When you are in the business of servicing the selfishly rich, you eventually find yourself catering to a spirit of lawlessness. Several days ago, Nello, a durable Italian restaurant on Madison Avenue where a bowl of middling capellini with red sauce costs $36, had its liquor license suspended. It was called out by state officials for allowing diners to eat inside, in violation of a citywide ban.

What of the children of the rich, in the absence of what parenting guides would call good modeling? Recently, a coronavirus spike in Greenwich, Conn., was traced to a series of parties populated by private school students. About half of the 41 cases that arose in the town the week of July 19 occurred among young people between the ages of 10 and 19 who had attended the same constellation of get-togethers.

It was hard to know how far the virus had spread there, however. As an aide to a local official told The Hartford Courant, the teenagers and their families were not cooperating with contact tracers. At least one student had been infected at a birthday party for a grown-up.

Remarking on the outbreak, Connecticut’s governor, Ned Lamont, said that he hoped the “power of shame’’ would change the way that people conducted themselves, a noble but doomed notion given how robustly the country produces immunities to it. Shame is not a sentiment especially endemic to 21st-century Greenwich, a place where quieter patrician values long ago gave way to the modern venalities — the uninterrupted gilt and the six-car garages. A guy in a Ted Nugent T-shirt raging at a 7-11 clerk who asks him to wear a mask is no different than the determined Fairfield County mom who will not risk the success of her daughter’s college application by revealing her misdeeds to disease detectives.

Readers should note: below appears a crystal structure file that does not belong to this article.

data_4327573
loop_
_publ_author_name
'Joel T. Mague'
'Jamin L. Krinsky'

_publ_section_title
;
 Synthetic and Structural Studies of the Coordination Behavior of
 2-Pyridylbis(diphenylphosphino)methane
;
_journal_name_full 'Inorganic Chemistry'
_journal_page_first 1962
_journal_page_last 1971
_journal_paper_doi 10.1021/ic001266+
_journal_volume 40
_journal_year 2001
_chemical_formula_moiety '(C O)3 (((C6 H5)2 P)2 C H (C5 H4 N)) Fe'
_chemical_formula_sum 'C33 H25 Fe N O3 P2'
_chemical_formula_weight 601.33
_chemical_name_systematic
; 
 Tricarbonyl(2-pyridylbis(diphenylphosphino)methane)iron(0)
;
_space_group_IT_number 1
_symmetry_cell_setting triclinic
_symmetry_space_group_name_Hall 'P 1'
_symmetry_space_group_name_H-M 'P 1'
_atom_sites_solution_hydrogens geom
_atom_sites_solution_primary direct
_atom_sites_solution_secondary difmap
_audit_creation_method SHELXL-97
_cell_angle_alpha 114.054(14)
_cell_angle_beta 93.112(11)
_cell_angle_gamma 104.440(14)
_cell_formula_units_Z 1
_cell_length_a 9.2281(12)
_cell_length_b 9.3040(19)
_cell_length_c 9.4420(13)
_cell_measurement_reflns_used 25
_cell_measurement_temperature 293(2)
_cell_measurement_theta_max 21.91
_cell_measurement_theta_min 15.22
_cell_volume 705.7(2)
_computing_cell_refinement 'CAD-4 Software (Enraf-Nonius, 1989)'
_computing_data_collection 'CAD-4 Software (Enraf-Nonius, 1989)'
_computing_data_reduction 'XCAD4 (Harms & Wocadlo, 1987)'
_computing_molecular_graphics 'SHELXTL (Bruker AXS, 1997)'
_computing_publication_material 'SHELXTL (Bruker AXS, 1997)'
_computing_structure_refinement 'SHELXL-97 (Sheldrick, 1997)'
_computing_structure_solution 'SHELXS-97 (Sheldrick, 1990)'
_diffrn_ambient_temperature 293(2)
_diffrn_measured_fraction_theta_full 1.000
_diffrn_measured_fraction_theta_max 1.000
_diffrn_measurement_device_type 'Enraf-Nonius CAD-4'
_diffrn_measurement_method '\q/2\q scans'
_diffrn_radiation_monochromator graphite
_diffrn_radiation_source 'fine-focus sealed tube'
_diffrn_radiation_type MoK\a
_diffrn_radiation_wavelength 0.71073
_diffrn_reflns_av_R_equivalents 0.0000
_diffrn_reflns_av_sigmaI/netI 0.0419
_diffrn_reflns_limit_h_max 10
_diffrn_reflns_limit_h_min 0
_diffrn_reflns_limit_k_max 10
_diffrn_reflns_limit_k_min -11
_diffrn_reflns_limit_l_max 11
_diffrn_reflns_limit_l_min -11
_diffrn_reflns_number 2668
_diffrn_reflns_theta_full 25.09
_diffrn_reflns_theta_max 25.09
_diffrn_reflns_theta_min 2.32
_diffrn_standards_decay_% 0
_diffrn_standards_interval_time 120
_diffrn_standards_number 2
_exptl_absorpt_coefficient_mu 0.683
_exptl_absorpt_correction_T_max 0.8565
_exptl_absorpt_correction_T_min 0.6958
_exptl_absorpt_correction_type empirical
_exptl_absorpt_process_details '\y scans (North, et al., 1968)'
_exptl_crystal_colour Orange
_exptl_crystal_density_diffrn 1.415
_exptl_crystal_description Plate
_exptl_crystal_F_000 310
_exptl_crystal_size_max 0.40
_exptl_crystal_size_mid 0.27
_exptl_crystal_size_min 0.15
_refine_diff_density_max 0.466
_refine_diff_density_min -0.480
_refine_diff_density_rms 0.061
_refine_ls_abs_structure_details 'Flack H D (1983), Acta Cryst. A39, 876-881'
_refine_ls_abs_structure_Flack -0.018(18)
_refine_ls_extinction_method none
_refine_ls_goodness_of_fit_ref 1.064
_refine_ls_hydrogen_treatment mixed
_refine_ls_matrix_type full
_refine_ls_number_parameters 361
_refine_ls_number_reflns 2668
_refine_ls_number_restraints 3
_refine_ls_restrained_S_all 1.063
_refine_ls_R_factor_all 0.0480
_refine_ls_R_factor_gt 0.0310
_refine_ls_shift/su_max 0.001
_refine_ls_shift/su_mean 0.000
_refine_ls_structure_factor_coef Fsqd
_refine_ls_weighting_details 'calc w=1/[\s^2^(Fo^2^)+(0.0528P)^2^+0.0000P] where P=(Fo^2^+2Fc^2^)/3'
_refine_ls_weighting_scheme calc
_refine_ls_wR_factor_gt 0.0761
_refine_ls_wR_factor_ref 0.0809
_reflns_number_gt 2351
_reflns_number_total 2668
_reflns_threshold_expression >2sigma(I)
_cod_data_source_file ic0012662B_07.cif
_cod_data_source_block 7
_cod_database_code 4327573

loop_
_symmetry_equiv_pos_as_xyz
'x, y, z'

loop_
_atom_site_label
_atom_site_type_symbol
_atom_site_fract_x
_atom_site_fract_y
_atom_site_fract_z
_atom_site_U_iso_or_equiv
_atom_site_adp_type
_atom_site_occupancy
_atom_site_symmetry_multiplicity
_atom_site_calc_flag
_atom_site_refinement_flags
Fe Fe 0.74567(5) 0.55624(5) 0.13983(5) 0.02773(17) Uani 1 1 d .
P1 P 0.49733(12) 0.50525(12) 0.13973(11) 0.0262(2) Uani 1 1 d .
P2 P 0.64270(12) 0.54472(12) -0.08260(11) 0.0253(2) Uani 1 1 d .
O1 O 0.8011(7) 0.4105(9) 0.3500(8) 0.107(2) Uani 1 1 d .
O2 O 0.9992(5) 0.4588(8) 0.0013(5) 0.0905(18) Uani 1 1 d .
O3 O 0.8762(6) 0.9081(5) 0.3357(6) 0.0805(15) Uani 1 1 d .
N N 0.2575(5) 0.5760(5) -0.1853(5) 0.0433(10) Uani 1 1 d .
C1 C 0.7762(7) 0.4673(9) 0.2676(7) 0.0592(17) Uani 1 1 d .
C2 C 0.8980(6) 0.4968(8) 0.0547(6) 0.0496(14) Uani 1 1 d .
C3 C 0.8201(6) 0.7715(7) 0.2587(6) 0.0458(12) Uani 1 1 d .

In many cases, the well-to-do want to manage a public health crisis on their own terms, choosing selectively from the safety measures at hand. Many teachers at private schools around New York are fearful of returning to school in the absence of adequate testing for those without the benefits of concierge medicine and in environments where, even under the best circumstances, children begin coughing in October and don’t stop until the end of March.

Parents everywhere, quite understandably, hope that school can begin in its conventional form. But certain parents paying large tuitions to elite institutions see it as a right to demand that classes happen live, despite the lack of convincing data on what a safe reopening of schools would look like. Education is simply another realm viewed through the lens of return on investment.

Several days ago, a small group of parents at Packer Collegiate, a private school in Brooklyn Heights, drafted a letter to administrators expressing outrage that the school year would begin remotely. They came from the worlds of finance, law, design, dentistry — which is to say that they did not make up a team of renowned epidemiologists. And yet they wrote with the apparent conviction that their own knowledge was beyond dispute, helpfully footnoting their missive with links to articles in The Atlantic and other publications, as if the educators enacting the plan had somehow failed to pay attention to the virus coverage.

Implicit in these entitled outbursts is the fear that, somehow, children of nearly unfathomable advantage will fall behind. But behind whom? And how many of these parents, you have to wonder, quietly spent the summer sequestered at home?